When a 12-week-old puppy is nipping your ankles or gnawing on your fingers with little razor teeth, most of us understand that these are behaviors that are undesirable but normal for a dog so young. Puppies use their mouths as they explore the world and learn how to interact with humans, other dogs and everything they might encounter in their lives.
Some puppies will outgrow nipping with consistent training. Others carry mouthing issues into adolescence and even adulthood. One intense form of this is what is often called “arousal biting,” and it is a challenging and sometimes dangerous behavior.
“Arousal” in this context simply means that the dog is in a heightened state – for example, he might be excited, anxious, hyper or stressed. When a dog has reached this point, they are often no longer in their “thinking” brain or considering what they are doing. Instead, they are just reacting to their environment in a way that feels natural to them but can be harmful to any people who might be within their reach.
When I adopted my dog, Percy, I expected some nipping. He was an adolescent herding dog, after all, and that seemed perfectly normal. But I realized that Percy’s nipping became more intense and frantic when he was in any kind of heightened state, and he definitely wasn’t outgrowing it.
For Percy, a few things got him into this state – being able to run free off-leash, chasing a ball, getting overtired, seeing another dog. I first noticed it when we were out on walks and he would start to jump around, occasionally directing his body toward me and his mouth onto my arm. At the park, he would race around in large circles, coming back toward me and leaping through the air to make contact. While he never broke skin or drew blood, and he was never intentionally acting with aggression, these nips were hard and painful, and in no way appropriate.
There are some simple steps you can take to improve arousal biting. Generally, this is not an issue that disappears right away, as the biting is self-reinforcing for a lot of dogs. But it is not a hopeless problem.
First, reward calm. This sounds simple, and it is. Whenever your dog is calmly laying by your feet, walking by your side, or sitting next to you in a situation where he might get wound up, reinforce that calm with a treat, petting, praise, or whatever your dog finds rewarding. Be careful not to use rewards that will get your dog too excited so you don’t break their calm. I recommend Dr. Karen Overall’s relaxation protocol to help your dog learn to relax if they find it tough to offer calm on their own. (I plan on discussing this protocol in greater detail in a later post, but you can also find a lot of information on it online.)
Second, protect yourself. If your dog nips hard when you are playing outside, throw the ball from behind a gate or fence, or stand near a door so you can escape quickly if needed. Removing yourself from the situation can also be an effective consequence for many dogs – you nip me, I stop playing and leave.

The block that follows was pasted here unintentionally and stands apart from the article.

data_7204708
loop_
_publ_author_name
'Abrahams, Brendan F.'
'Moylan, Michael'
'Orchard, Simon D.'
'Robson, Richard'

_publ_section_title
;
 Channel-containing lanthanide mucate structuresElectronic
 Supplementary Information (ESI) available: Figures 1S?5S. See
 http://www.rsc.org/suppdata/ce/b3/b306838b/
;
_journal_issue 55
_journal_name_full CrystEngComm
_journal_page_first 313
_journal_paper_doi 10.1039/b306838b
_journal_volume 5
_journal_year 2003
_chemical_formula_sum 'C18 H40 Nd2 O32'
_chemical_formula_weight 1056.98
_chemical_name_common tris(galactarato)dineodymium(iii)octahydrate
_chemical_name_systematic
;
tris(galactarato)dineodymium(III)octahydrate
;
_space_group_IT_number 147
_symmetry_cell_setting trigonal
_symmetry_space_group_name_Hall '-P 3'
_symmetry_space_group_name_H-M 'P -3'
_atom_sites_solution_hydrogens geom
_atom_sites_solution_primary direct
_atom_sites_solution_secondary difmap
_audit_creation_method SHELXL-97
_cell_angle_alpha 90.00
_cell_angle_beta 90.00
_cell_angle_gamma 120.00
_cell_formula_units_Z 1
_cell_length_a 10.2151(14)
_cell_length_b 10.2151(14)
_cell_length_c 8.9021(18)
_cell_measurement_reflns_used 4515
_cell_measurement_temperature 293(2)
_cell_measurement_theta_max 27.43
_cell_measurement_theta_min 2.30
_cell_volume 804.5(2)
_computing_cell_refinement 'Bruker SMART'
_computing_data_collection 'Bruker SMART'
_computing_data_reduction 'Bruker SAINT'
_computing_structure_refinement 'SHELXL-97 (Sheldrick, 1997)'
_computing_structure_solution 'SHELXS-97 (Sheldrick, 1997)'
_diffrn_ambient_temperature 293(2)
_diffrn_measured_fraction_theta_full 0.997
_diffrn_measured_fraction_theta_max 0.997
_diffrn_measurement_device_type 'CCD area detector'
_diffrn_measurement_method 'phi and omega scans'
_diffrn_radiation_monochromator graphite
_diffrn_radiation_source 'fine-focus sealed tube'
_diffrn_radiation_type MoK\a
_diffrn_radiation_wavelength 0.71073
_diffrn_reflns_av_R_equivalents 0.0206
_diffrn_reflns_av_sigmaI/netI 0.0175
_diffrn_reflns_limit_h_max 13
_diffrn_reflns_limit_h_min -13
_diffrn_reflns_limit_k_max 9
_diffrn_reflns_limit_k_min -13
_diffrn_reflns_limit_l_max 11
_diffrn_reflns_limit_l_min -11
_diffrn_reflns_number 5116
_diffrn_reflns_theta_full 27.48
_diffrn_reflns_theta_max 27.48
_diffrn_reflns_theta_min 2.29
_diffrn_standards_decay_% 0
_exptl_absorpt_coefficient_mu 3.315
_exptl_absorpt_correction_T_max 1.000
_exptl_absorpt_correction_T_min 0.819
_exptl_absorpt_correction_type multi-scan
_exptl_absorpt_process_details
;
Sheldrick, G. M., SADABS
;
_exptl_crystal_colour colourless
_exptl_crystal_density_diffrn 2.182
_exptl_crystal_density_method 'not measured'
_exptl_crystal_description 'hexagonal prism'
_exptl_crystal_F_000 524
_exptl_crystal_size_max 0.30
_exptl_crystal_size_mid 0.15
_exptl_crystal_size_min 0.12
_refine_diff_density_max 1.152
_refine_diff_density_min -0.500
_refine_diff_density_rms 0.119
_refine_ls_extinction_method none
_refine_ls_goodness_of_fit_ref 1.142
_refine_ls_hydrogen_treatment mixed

Third, stay calm. For many dogs with this issue, the more frustrated, upset or frantic you get, the more wound up they become. Standing still and staying quiet is going to be far safer and more effective then waving your arms around or shouting at your dog.
Fourth, work on impulse control. Teaching your dog to exercise restraint when they want something is vital, especially to situations like this. In my situation, to play ball, Percy is now required to sit until I tell him “free,” and he has to drop the ball at my feet to have it thrown again. If he doesn’t sit, the ball stays in my hand. If he gets too jumpy or mouthy, playtime ends for a few minutes. If he gets more intense, I leave the yard until he calms down and then we try again. But if he can demonstrate enough control to hold still while I am holding one of his favorite things, I’ll let him go crazy for a moment chasing it.
Fifth, make sure your dog’s needs are being met. Is he getting enough appropriate exercise, both physical and mental? Are you putting enough time and effort into training? Is he bored? I love teaching behaviors and tricks that require calm and a closed mouth to dogs who try to overuse theirs – hand touches and chin rests are both fabulous options. You can also try wearing your dog out with calmer games like nosework, which tends to be tiring and doesn't amp them up in the way that exercise like running or playing ball might. For dogs with arousal biting issues, more intense exercise can be a trigger, so calmer games and training are great options.
Using these techniques and ongoing training, Percy has made a lot of progress. He still occasionally forgets himself, especially when gets tired, but his level of restraint and calm has improved drastically. Maturity has certainly helped, but without the work we put into the issue he most likely would still be leaping at me as we walked, frantically trying to grab onto my arm. If your dog’s issue seems more severe or dangerous, please contact a qualified trainer to get help. But for many dogs, a bit of extra patience and training can make a world of difference.
Sarah is a Certified Dog Behavior Consultant and Certified Professional Dog Trainer - Knowledge and Skills Assessed. She lives in the Texas Hill Country near Austin with her two dogs, Percy, a cattle dog mix, and Clara, a lab/German Shepherd.